Straight Vegetable Oil SVO as Diesel replacement fuel
What is Biodiesel
This article is about transesterified plant and animal oils. For alkane biodiesel, see Biomass to liquid. For unrefined vegetable oil used as motor fuel (incorrectly referred to as biodiesel), see straight vegetable oil.
Biodiesel refers to a diesel-equivalent, processed fuel derived from biological sources. Though derived from biological sources, it's a processed fuel that can be readily used in diesel-engined vehicles, which distinguishes biodiesel from the straight vegetable oils (SVO) or waste vegetable oils (WVO) used as fuels in some modified diesel vehicles.
In this article's context, biodiesel refers to alkyl esters made from the transesterification of both vegetable oils and/or animal fats. Biodiesel is biodegradable and non-toxic, and has significantly fewer emissions than petroleum-based diesel when burned. Biodiesel functions in current diesel engines, and is a possible candidate to replace fossil fuels as the world's primary transport energy source.
Biodiesel can be distributed using today's infrastructure, and its use and production is increasing rapidly. Fuel stations are beginning to make biodiesel available to consumers, and a growing number of transport fleets use it as an additive in their fuel. Biodiesel is generally more expensive to purchase than petroleum diesel, but can be made at home for much cheaper than either. This differential may diminish due to economies of scale, the rising cost of petroleum and government tax subsidies.
Biodiesel is a light to dark yellow liquid. It is practically immiscible with water, has a high boiling point and low vapor pressure. Typical methyl ester biodiesel has a flash point of ~ 150 C, making it rather non-flammable. Biodiesel has a density of ~ 0.8 g/cm^3, less than that of water. Biodiesel uncontaminated with starting material can be regarded as non-toxic.
Biodiesel has a viscosity similar to petrodiesel, the industry term for diesel produced from petroleum. It can be used as an additive in formulations of diesel to increase the lubricity of pure Ultra-Low Sulfur Diesel (ULSD) fuel, although care must be taken to ensure that the biodiesel used does not increase the sulfur content of the mixture above 15 ppm. Much of the world uses a system known as the "B" factor to state the amount of biodiesel in any fuel mix, in contrast to the "BA" or "E" system used for ethanol mixes. For example, fuel containing 20% biodiesel is labeled B20. Pure biodiesel is referred to as B100.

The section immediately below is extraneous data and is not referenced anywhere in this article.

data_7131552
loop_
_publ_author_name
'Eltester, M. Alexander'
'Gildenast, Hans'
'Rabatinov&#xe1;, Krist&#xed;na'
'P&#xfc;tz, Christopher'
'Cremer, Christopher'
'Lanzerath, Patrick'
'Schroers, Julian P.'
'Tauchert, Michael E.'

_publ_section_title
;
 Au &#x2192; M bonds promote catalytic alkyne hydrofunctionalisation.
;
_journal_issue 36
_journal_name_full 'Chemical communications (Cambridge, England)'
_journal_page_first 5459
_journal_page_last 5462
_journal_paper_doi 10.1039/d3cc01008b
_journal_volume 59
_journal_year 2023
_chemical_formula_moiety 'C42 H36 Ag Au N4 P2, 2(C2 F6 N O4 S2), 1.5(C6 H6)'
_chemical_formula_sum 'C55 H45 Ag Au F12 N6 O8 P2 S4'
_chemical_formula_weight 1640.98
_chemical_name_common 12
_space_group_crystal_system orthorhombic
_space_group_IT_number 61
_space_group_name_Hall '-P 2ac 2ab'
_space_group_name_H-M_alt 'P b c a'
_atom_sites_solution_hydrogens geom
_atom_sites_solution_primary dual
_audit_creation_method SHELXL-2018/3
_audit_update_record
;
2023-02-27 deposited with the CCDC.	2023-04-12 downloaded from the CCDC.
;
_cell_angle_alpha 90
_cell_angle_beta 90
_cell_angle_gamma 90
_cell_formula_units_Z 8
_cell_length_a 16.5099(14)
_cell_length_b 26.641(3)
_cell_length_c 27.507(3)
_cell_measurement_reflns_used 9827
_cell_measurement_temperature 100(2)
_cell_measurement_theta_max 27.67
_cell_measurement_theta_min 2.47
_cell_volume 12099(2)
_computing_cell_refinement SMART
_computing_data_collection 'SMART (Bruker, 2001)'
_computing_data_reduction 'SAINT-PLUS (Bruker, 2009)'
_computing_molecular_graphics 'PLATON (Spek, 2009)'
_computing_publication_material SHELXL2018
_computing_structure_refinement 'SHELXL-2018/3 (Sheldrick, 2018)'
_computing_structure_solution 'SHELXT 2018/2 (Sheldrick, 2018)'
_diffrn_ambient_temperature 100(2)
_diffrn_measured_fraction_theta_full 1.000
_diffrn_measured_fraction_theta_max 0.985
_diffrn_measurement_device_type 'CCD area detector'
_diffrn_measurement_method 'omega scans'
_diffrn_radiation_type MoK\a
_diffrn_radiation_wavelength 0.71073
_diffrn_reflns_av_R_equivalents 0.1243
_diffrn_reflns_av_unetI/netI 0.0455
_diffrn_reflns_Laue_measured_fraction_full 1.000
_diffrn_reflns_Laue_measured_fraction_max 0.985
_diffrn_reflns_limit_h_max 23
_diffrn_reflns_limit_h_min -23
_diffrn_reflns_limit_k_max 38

The common international standard for biodiesel is EN 14214.
There are additional national specifications. The standard ASTM D 6751, which is the most common standard referenced in the United States. In Germany, the requirements for biodiesel is fixed in the DIN EN 14214 standard. There are standards for three different varieties of biodiesel, which are made of different oils:
* RME (rapeseed methyl ester, according to DIN E 51606)
* PME (vegetable methyl ester, purely vegetable products, according to DIN E 51606)
* FME (fat methyl ester, vegetable and animal products, according to DIN V 51606)
The standards ensure that the following important factors in the fuel production process are satisfied:
* Complete reaction.
* Removal of glycerin.
* Removal of catalyst.
* Removal of alcohol.
* Absence of free fatty acids.
* Low sulfur content.
Basic industrial tests to determine whether the products conform to the standards typically include gas chromatography, a test that verifies only the more important of the variables above. More complete tests are more expensive. Fuel meeting the quality standards is very non-toxic, with a toxicity rating (LD50) of greater than 50 mL/kg.
Biodiesel can be used in pure form (B100) or may be blended with petroleum diesel at any concentration in most modern diesel engines. Biodiesel will degrade natural rubber gaskets and hoses in vehicles (mostly found in vehicles manufactured before 1992), although these tend to wear out naturally and most likely will have already been replaced with Viton which is nonreactive to biodiesel. Biodiesel's higher lubricity index compared to petrodiesel is an advantage and can contribute to longer fuel injector life. Biodiesel is a better solvent than petrodiesel and has been known to break down deposits of residue in the fuel lines of vehicles that have previously been run on petroleum. Fuel filters may become clogged with particulates if a quick transition to pure biodiesel is made, as biodiesel “cleans” the engine in the process. It is, therefore, recommended to change the fuel filter within 600-800 miles after first switching to a biodiesel blend.